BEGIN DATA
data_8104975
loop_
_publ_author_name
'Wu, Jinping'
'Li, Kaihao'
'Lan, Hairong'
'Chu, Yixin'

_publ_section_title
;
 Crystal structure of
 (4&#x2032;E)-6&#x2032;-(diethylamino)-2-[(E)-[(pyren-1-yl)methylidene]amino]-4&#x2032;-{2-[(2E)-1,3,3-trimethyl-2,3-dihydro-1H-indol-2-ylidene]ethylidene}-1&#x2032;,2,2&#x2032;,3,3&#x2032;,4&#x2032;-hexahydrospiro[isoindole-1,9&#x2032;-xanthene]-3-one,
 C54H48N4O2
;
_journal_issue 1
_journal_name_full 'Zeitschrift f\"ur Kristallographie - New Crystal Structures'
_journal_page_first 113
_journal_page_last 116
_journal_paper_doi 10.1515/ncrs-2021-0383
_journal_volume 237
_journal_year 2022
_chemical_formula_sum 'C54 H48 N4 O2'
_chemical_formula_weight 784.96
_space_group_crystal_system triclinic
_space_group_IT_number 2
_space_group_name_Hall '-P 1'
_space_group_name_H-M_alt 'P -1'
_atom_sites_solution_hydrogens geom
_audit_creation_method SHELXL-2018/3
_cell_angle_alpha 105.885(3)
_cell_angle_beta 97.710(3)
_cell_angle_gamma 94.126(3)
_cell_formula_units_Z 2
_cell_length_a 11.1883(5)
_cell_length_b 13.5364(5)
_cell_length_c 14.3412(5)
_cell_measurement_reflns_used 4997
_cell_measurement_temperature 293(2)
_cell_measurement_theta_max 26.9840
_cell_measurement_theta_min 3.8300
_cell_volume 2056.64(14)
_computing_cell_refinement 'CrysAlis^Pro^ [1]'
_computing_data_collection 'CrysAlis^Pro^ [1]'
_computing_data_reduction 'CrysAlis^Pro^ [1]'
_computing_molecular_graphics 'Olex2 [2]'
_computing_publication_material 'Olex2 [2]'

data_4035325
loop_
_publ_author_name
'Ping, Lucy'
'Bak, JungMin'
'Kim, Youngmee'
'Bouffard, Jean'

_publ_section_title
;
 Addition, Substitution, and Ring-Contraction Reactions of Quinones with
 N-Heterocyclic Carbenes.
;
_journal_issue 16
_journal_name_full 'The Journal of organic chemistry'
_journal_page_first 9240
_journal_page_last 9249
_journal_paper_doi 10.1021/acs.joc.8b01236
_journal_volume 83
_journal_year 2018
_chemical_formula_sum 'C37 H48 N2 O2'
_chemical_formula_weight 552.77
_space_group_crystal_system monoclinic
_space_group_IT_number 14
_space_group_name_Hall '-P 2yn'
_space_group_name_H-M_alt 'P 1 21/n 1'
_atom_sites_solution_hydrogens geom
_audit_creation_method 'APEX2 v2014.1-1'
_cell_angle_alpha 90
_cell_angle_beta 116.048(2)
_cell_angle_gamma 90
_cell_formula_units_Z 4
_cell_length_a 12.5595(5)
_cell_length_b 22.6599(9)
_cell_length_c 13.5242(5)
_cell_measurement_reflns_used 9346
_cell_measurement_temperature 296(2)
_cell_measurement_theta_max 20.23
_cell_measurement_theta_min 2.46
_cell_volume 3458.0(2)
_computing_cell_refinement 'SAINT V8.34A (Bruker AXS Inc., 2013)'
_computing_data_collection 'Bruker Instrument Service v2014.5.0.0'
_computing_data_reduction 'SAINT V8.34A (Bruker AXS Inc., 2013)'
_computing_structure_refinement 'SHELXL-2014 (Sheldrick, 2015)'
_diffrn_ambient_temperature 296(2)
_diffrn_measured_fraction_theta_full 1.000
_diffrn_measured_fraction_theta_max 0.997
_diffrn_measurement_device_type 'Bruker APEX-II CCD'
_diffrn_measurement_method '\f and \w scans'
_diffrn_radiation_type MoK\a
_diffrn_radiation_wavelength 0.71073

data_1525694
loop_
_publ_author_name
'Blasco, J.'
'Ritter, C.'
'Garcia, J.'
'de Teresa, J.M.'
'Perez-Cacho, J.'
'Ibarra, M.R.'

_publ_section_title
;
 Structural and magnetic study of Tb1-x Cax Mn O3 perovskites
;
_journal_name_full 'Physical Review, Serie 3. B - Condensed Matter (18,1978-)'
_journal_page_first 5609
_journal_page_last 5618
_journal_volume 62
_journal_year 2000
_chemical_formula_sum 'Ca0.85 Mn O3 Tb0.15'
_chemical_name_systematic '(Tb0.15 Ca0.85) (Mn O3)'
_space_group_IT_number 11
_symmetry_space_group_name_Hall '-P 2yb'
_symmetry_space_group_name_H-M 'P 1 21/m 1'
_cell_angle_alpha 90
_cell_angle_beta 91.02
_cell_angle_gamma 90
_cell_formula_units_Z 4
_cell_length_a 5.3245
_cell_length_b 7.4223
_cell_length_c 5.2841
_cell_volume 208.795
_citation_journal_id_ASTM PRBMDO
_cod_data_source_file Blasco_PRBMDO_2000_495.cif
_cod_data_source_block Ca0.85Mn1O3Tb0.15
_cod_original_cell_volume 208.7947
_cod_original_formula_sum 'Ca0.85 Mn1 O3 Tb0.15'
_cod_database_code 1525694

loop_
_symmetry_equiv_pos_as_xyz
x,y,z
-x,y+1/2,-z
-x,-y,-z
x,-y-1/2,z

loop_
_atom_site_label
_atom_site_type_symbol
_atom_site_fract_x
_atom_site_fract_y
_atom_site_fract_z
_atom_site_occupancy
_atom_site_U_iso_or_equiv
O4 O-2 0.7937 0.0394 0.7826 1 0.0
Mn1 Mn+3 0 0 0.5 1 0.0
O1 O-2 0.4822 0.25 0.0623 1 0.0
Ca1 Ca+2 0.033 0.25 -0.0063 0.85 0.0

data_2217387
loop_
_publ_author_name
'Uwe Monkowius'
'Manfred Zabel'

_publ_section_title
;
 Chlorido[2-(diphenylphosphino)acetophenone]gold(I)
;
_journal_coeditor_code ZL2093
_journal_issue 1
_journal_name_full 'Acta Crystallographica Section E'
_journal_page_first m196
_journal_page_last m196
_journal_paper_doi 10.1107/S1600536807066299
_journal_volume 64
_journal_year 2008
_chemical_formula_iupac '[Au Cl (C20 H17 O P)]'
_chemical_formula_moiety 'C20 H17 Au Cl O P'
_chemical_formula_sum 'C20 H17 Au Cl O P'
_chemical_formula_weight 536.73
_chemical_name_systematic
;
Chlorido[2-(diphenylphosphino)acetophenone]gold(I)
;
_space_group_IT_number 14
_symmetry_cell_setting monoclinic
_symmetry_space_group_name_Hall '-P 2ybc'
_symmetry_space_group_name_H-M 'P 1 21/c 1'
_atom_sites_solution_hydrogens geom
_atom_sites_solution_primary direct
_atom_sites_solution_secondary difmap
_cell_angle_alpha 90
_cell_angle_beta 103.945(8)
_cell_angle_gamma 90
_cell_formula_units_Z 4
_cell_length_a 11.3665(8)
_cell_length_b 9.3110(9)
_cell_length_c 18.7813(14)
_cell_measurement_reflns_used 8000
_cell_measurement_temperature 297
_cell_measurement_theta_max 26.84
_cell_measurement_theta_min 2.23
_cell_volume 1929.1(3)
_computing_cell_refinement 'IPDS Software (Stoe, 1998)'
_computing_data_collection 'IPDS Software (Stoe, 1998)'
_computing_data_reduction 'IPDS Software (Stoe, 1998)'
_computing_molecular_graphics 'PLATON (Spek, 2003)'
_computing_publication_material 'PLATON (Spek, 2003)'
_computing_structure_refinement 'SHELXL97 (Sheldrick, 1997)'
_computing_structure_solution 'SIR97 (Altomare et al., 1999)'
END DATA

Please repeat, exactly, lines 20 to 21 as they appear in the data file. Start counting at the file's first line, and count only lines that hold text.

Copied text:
_journal_year 2022
_chemical_formula_sum 'C54 H48 N4 O2'